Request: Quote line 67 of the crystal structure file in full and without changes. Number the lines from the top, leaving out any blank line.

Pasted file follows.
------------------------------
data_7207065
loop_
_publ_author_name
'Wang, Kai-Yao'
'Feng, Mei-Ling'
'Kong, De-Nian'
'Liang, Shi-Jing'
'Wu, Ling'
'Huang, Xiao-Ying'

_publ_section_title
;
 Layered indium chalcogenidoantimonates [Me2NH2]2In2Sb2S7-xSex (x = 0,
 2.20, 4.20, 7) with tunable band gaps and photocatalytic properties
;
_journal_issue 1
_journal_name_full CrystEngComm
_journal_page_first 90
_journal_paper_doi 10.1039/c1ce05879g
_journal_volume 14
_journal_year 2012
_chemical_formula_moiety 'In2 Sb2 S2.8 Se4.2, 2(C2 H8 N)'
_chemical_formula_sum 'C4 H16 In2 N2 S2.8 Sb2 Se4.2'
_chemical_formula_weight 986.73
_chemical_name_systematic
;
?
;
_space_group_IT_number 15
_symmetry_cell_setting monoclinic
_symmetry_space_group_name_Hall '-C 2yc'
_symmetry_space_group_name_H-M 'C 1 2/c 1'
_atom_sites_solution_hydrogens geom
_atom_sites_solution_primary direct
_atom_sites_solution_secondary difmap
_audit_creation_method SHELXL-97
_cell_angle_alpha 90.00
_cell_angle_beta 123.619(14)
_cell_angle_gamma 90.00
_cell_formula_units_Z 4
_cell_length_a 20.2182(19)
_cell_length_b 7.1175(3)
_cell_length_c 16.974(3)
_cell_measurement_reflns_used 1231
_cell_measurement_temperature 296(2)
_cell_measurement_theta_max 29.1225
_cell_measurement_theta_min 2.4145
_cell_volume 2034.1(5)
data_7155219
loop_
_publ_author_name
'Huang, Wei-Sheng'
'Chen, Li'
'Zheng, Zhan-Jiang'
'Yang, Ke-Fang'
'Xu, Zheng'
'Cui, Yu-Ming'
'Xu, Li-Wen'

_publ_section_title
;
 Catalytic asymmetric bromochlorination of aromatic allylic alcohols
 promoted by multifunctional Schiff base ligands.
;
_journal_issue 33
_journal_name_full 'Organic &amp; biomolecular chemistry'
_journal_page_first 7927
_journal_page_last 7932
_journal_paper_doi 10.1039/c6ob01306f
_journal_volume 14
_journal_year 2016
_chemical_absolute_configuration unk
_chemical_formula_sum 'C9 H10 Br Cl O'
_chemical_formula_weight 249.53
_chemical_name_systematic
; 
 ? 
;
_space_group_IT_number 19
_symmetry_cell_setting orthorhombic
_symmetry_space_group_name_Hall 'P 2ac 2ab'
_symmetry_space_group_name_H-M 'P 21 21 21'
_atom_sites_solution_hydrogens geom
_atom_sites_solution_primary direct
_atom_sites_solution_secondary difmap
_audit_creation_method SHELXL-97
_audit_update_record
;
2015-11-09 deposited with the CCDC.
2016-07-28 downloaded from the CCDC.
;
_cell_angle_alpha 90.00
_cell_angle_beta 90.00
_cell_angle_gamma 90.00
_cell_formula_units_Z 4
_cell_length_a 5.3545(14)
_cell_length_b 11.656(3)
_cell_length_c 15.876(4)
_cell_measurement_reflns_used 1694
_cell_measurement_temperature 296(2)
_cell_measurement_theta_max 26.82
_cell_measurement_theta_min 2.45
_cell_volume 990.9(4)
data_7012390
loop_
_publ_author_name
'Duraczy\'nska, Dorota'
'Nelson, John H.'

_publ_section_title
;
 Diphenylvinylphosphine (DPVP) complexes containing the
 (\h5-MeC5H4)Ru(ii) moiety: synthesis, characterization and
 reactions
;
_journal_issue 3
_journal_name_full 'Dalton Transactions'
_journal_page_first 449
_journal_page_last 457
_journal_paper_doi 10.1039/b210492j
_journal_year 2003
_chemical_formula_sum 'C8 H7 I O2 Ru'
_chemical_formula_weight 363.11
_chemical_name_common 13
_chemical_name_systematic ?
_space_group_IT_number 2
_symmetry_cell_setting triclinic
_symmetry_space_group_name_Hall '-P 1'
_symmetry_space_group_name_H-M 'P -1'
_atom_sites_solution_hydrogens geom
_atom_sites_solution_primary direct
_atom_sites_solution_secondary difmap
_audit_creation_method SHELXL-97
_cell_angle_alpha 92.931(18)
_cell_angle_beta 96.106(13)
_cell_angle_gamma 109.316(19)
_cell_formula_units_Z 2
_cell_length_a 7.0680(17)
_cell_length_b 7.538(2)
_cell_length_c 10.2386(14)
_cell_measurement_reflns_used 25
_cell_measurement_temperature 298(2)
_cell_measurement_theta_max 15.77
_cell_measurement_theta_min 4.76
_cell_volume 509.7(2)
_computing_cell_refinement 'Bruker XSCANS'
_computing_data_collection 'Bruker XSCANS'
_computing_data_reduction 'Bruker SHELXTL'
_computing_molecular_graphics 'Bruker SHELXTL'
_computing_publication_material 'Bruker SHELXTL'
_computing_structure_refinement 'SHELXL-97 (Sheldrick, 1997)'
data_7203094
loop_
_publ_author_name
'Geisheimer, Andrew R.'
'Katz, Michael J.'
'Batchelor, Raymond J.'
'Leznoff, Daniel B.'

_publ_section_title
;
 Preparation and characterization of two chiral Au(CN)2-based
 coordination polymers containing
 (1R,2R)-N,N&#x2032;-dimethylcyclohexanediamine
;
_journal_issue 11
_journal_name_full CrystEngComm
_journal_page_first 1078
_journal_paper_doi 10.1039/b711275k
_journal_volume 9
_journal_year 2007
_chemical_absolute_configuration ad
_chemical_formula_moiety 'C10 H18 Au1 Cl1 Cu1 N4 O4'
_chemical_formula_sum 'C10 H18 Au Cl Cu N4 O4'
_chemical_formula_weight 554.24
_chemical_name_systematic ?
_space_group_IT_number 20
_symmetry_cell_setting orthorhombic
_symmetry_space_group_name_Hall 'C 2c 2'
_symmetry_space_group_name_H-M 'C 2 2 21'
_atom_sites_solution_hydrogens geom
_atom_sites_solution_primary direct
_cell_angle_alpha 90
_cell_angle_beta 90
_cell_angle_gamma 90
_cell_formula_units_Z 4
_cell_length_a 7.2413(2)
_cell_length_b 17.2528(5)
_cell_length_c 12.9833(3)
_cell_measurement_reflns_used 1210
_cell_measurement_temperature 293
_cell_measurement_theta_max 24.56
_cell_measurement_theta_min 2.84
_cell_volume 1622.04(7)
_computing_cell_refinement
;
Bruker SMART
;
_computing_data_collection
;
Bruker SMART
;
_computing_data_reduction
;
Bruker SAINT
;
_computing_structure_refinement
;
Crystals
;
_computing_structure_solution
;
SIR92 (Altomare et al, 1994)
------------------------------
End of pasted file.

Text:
_journal_paper_doi 10.1039/c6ob01306f